14. Remove chilled dough from refrigerator & roll into a round the approximate size of your pan. 

15. Sprinkle with 1/4 cup sugar & drizzle with 1 TBL melted butter. 

16. Bake for 45-55 minutes or until dark golden brown & crisp. 

Cool on a rack, slice and eat. Share with friends. Share with strangers and make more friends.......

 

 

 

Friday
Mar262010

Evening Sky

Thursday
Mar252010

Sunny Faces

 

 

 


Thursday
Mar252010

Masala Chai

I became curious about spiced Indian teas when I first began experimenting with Indian cooking. This was years before the evolution of Oregon Chai which was mass marketed to the public beginning in the 1990s. I had never heard of Masala Chai and was intrigued with it’s complexity. 

 My first experiment with this concotion came from a recipe in one of Madhur Jaffrey’s first cookbooks in the mid 1980s. This paperback book, simply titled “Indian Cooking” was printed in 1982 to accompany the BBC series “Indian Cookery.”  Her tea recipe for Masala Chai is simple, including cinnamon, cardamom, cloves, milk, sugar & black tea. I substituted honey for the sugar & served it to my family as an after dinner treat on chilly nights one misty winter in Carmel.  

The weather warmed, spring brought flowers and warm weather & our tea drinking turned to various iced teas. The slightly sweet Masala Chai was forgotten for a time.  

When we moved to Portland, Oregon , the land of a zillion coffee houses, we found Chai tea everywhere. Most often it was the Oregon  Chai concentrate, a creation of native Oregonian, Heather Howitt. In 2000 this product had sales of about $30 million a year!  Wow....why didn’t I think of that?  Heather’s blend includes vanilla, cinnamon, tea and honey. It is a less spicy & much sweeter than the Indian tea I remember, tailoring it perfectly to the American palate.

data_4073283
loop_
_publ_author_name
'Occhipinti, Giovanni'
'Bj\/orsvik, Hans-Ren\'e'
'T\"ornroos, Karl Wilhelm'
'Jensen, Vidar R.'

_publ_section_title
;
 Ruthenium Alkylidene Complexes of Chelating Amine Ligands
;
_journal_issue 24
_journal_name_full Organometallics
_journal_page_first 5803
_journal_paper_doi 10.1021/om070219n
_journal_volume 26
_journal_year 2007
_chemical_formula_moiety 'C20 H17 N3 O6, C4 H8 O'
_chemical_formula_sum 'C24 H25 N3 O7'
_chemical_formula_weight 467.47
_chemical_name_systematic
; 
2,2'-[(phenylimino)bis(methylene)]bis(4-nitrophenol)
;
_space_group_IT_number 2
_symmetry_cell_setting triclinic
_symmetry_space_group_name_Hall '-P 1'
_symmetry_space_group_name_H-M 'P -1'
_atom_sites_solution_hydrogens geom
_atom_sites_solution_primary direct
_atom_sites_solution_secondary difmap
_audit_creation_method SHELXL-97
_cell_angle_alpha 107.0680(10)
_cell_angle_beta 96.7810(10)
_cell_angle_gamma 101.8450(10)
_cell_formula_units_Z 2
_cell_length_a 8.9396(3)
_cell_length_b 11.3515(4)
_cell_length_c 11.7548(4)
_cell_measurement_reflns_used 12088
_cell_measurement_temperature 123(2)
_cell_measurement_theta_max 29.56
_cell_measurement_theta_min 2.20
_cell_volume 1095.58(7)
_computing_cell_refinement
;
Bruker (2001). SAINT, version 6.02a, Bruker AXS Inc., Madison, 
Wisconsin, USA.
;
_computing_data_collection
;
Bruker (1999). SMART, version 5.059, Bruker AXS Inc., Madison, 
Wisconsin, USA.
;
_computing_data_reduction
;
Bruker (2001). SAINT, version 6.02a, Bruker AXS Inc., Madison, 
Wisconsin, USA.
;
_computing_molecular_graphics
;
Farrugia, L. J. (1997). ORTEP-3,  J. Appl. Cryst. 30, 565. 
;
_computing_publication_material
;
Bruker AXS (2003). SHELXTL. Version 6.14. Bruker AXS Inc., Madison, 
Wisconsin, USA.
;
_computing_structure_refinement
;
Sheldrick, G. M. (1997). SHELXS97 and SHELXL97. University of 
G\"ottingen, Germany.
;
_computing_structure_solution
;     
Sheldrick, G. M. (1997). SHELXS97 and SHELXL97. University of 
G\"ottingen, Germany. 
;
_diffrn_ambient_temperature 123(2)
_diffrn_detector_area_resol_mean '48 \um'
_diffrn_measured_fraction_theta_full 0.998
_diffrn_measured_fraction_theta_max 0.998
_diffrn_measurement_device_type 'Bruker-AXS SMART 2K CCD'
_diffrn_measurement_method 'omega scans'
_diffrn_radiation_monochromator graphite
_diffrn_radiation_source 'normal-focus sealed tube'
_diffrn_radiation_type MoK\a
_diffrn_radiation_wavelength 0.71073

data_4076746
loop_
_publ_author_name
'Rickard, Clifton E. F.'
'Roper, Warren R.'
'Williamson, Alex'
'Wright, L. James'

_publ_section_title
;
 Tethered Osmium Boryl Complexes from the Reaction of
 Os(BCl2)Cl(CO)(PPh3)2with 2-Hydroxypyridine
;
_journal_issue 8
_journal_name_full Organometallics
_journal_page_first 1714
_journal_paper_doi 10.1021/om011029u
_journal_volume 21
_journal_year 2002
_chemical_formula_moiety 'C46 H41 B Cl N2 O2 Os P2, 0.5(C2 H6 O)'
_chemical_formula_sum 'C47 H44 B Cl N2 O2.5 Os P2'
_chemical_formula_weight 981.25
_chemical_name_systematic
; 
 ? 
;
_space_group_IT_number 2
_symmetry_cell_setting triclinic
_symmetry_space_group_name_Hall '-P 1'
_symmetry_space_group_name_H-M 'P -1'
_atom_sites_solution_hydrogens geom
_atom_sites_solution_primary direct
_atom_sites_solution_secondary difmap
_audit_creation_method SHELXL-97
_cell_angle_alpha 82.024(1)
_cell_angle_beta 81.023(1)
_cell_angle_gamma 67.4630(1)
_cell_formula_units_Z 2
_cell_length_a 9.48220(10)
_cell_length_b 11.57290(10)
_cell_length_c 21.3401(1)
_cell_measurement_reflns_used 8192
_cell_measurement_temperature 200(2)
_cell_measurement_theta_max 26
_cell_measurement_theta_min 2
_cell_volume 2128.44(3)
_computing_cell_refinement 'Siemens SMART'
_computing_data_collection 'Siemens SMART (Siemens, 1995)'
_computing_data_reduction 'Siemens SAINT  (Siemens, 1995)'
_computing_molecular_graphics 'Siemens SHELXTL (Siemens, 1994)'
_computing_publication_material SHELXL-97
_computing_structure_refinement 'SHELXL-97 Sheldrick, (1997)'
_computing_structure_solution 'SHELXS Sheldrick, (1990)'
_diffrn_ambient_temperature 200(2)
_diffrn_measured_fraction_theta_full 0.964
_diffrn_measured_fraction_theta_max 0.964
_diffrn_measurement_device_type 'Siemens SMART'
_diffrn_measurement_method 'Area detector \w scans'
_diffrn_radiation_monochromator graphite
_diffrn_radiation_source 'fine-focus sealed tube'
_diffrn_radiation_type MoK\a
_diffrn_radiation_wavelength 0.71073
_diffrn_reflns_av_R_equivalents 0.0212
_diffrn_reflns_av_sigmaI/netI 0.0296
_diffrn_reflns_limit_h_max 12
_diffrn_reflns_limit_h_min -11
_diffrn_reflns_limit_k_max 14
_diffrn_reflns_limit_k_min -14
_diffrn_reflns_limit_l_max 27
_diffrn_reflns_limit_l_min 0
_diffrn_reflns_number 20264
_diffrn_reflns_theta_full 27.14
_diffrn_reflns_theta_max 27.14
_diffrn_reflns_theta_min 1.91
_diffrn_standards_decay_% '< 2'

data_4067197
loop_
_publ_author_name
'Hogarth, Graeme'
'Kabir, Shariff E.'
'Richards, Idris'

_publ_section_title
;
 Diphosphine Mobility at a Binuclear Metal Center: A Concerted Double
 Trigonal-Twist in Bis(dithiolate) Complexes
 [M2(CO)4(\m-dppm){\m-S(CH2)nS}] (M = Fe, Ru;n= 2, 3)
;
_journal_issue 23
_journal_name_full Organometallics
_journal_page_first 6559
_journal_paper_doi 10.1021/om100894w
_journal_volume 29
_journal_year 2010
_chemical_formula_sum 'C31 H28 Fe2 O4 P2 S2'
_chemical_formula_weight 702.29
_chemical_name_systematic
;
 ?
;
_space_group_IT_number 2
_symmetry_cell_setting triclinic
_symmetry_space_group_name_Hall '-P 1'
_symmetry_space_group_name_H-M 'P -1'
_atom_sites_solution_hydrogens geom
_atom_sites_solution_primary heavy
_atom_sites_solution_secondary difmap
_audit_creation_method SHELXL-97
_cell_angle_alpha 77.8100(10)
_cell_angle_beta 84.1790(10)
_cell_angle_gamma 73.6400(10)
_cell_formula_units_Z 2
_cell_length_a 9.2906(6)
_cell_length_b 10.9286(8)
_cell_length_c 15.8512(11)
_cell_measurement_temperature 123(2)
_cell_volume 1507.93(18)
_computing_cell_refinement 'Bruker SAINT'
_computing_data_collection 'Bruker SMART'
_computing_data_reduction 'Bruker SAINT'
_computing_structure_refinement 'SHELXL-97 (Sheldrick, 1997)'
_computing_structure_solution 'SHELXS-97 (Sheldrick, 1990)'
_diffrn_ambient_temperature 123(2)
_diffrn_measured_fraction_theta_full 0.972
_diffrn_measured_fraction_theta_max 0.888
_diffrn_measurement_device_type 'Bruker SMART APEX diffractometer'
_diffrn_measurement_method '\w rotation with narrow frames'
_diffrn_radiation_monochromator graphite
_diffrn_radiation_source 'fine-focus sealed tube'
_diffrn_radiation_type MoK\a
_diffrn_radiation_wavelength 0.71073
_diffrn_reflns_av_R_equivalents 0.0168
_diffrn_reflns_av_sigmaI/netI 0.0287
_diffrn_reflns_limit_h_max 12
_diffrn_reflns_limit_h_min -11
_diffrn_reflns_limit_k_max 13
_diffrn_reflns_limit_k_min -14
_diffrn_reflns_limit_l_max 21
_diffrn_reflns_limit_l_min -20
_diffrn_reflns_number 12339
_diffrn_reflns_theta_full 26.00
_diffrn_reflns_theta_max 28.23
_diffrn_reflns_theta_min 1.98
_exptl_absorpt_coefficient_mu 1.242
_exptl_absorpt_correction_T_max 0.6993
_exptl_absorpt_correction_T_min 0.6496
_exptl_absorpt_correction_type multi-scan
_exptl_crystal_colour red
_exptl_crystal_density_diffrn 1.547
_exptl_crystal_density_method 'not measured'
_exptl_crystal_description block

My taste in Masla Chai runs more to the spicy and less sweet. Though I have never found a commercial blend that is quite what I like, I have found many recipes and have created one blend that my family and I love. 

 


Find lots of  recipes and more Masala Chai information here:

 

http://www.chai-tea.org/recipes.html

 

Masla Chai a la Wikapedia:

 

http://en.wikipedia.org/wiki/Chai

 

 


 

1 1/2 cups water

1/4 tsp fennel seeds

sliver of fresh gingerroot

6 Black peppercorns

1” piece of cinnamon stick

8 whole cardamom pods

8 whole cloves

1-2 tsp honey or agave syrup

1 TBL black tea

1/2 cup milk

Optional: Add a tiny bit of orange zest added at the last minute.

 

Place the water in a sauce pan & add all spices. Cover and simmer for 10 minutes. Add milk and bring back to a simmer. Sprinkle with the black tea and allow to steep for 2-5 minutes. Strain into two warmed tea cups & sweeten with honey or agave syrup. 

 

The strained mixture may be chilled and served over ice too!

 

 

 

 

Thursday
Mar042010

Happy Birthday March Sunflowers for Nora

Little volunteer sprouts appeared in our yard in the fall & it was pretty clear that they weren't weeds. As Steve watered our garden, walking from place to place, these little plants came up. In January it became clear that they were sunflowers & what a shock that was!  Just this week they have begun to open. Clearly a birthday gift for my sister Nora.

Little sunflowers and blossoming sage. 

Happy Birthday Norie!  

Page 1 ... 2 3 4 5 6 ... 7 Next 5 Entries ยป